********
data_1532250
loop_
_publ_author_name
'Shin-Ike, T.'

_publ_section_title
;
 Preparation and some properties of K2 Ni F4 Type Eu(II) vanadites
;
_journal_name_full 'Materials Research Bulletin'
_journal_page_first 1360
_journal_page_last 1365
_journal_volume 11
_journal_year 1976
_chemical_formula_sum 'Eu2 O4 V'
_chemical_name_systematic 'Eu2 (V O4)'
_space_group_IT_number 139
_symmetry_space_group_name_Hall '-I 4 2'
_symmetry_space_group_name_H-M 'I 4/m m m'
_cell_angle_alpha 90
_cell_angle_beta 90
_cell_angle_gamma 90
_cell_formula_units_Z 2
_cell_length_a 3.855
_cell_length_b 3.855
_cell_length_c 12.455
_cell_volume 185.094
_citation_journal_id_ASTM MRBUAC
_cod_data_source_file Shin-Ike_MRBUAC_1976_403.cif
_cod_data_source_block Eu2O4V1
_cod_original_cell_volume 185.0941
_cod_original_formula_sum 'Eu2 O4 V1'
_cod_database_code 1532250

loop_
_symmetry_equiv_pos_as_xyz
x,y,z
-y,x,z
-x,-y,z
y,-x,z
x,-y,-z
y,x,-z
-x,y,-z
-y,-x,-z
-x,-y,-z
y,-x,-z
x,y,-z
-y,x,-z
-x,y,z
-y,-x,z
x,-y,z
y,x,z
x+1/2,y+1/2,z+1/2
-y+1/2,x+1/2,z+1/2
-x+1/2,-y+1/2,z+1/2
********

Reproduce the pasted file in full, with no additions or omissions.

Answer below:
data_1532250
loop_
_publ_author_name
'Shin-Ike, T.'

_publ_section_title
;
 Preparation and some properties of K2 Ni F4 Type Eu(II) vanadites
;
_journal_name_full 'Materials Research Bulletin'
_journal_page_first 1360
_journal_page_last 1365
_journal_volume 11
_journal_year 1976
_chemical_formula_sum 'Eu2 O4 V'
_chemical_name_systematic 'Eu2 (V O4)'
_space_group_IT_number 139
_symmetry_space_group_name_Hall '-I 4 2'
_symmetry_space_group_name_H-M 'I 4/m m m'
_cell_angle_alpha 90
_cell_angle_beta 90
_cell_angle_gamma 90
_cell_formula_units_Z 2
_cell_length_a 3.855
_cell_length_b 3.855
_cell_length_c 12.455
_cell_volume 185.094
_citation_journal_id_ASTM MRBUAC
_cod_data_source_file Shin-Ike_MRBUAC_1976_403.cif
_cod_data_source_block Eu2O4V1
_cod_original_cell_volume 185.0941
_cod_original_formula_sum 'Eu2 O4 V1'
_cod_database_code 1532250

loop_
_symmetry_equiv_pos_as_xyz
x,y,z
-y,x,z
-x,-y,z
y,-x,z
x,-y,-z
y,x,-z
-x,y,-z
-y,-x,-z
-x,-y,-z
y,-x,-z
x,y,-z
-y,x,-z
-x,y,z
-y,-x,z
x,-y,z
y,x,z
x+1/2,y+1/2,z+1/2
-y+1/2,x+1/2,z+1/2
-x+1/2,-y+1/2,z+1/2